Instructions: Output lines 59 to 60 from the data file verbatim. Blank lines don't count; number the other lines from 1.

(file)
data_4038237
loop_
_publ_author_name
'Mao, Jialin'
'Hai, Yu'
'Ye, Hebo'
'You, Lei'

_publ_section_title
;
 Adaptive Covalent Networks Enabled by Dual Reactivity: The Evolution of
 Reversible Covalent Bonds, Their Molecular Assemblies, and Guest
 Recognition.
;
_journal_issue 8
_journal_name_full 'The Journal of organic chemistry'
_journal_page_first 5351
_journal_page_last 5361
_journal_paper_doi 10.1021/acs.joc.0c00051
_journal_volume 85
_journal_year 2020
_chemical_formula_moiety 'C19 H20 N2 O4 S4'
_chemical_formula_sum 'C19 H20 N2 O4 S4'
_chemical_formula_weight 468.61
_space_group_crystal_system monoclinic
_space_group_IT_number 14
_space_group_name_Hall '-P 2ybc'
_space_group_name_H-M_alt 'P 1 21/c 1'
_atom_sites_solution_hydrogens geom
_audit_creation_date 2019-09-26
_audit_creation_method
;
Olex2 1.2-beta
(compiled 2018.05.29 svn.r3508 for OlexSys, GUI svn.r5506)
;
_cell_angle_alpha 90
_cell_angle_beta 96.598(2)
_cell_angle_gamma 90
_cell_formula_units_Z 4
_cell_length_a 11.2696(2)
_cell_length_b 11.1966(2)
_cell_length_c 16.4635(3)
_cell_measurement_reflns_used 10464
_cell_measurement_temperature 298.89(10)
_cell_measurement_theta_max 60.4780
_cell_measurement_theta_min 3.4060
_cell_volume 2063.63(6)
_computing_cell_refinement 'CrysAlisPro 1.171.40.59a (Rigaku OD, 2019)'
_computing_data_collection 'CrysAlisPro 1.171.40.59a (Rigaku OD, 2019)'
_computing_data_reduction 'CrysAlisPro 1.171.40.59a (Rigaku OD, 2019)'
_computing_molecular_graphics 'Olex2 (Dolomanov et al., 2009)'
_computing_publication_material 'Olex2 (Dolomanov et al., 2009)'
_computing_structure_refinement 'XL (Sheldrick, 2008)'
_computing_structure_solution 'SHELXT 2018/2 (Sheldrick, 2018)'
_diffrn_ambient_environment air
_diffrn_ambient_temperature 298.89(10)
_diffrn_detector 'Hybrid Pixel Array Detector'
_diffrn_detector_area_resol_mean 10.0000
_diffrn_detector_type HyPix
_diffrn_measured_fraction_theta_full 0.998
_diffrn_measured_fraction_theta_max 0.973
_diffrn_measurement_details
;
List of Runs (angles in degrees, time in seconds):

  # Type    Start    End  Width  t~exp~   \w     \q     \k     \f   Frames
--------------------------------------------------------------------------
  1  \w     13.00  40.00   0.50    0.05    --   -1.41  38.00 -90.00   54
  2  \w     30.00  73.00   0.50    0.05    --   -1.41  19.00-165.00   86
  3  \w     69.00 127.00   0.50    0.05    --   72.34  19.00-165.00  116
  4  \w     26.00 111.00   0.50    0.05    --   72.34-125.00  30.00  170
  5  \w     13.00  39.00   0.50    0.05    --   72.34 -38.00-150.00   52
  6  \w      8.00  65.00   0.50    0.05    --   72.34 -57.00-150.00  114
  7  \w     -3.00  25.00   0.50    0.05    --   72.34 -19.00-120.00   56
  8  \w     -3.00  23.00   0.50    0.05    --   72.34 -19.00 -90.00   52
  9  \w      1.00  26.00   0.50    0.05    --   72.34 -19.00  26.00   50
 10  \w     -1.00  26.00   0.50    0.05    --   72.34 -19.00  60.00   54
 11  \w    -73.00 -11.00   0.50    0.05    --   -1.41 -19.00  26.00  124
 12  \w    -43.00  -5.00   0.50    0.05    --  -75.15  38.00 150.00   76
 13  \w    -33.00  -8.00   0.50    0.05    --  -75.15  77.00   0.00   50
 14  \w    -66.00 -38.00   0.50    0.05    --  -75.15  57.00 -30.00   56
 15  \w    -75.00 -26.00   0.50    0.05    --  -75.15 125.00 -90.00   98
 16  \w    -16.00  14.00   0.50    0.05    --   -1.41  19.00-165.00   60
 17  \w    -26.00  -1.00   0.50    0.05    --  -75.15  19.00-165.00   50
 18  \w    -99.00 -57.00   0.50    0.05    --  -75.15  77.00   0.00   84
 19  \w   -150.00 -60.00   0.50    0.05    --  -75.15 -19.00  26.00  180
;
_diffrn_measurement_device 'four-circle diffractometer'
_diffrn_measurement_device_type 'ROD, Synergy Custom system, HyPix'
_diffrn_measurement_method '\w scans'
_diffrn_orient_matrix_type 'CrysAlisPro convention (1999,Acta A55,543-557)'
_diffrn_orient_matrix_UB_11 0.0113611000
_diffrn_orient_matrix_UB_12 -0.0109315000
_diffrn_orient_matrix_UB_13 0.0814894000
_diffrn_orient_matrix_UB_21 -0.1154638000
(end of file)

_diffrn_measured_fraction_theta_full 0.998
_diffrn_measured_fraction_theta_max 0.973